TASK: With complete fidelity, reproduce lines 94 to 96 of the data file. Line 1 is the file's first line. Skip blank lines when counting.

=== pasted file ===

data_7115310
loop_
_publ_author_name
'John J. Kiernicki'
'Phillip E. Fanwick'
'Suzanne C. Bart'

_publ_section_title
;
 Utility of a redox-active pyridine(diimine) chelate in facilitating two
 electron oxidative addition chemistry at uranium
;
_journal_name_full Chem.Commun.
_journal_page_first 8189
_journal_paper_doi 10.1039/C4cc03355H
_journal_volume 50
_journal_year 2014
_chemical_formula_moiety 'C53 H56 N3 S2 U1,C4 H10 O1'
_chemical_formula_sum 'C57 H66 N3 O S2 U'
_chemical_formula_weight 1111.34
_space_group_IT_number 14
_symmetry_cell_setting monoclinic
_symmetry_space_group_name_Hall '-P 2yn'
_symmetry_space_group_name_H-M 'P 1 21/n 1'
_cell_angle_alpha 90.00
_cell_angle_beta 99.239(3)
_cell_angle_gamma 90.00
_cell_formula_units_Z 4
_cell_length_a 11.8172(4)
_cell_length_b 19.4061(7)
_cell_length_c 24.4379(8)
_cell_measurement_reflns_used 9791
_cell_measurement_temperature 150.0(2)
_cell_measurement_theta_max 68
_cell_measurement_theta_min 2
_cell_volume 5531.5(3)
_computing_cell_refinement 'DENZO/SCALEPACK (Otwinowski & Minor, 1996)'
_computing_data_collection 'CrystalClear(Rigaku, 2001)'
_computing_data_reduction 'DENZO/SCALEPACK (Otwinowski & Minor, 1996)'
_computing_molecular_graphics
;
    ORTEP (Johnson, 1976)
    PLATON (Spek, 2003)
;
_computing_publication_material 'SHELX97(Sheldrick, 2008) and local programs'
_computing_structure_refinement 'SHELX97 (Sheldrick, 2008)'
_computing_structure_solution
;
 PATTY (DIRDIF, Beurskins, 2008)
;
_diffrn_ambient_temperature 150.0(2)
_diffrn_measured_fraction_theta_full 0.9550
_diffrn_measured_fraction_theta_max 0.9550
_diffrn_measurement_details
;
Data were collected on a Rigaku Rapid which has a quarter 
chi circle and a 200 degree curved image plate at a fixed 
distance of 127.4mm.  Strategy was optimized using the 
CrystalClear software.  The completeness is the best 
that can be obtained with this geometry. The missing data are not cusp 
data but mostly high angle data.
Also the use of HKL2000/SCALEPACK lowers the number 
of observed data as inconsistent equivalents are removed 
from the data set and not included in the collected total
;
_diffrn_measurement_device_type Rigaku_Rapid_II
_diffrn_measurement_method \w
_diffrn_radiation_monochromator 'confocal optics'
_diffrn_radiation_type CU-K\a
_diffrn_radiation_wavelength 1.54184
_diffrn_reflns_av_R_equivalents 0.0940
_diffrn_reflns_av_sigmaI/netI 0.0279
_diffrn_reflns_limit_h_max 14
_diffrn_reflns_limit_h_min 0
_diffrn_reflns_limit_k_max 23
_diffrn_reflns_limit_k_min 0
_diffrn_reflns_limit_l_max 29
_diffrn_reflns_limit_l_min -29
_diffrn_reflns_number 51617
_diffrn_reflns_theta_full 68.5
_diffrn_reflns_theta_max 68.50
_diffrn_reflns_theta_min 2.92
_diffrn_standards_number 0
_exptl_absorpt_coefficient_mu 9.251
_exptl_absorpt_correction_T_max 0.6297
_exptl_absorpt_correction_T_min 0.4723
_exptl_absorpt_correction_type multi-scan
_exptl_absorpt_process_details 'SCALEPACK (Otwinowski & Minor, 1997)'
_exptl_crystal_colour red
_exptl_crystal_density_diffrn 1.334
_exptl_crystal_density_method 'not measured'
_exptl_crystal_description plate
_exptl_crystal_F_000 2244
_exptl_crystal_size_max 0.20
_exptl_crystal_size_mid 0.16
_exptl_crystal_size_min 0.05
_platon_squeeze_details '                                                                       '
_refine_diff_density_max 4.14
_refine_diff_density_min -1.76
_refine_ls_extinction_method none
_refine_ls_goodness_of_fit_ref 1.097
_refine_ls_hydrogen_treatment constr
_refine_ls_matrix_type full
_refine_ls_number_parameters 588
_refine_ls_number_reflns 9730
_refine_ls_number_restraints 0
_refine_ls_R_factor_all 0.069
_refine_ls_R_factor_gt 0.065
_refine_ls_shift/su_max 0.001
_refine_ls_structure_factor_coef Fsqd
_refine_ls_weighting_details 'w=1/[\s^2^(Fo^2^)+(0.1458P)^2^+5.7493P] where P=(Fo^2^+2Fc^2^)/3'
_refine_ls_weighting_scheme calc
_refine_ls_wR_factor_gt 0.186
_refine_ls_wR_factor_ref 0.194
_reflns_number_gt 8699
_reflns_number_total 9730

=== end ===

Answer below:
_exptl_crystal_size_mid 0.16
_exptl_crystal_size_min 0.05
_platon_squeeze_details '                                                                       '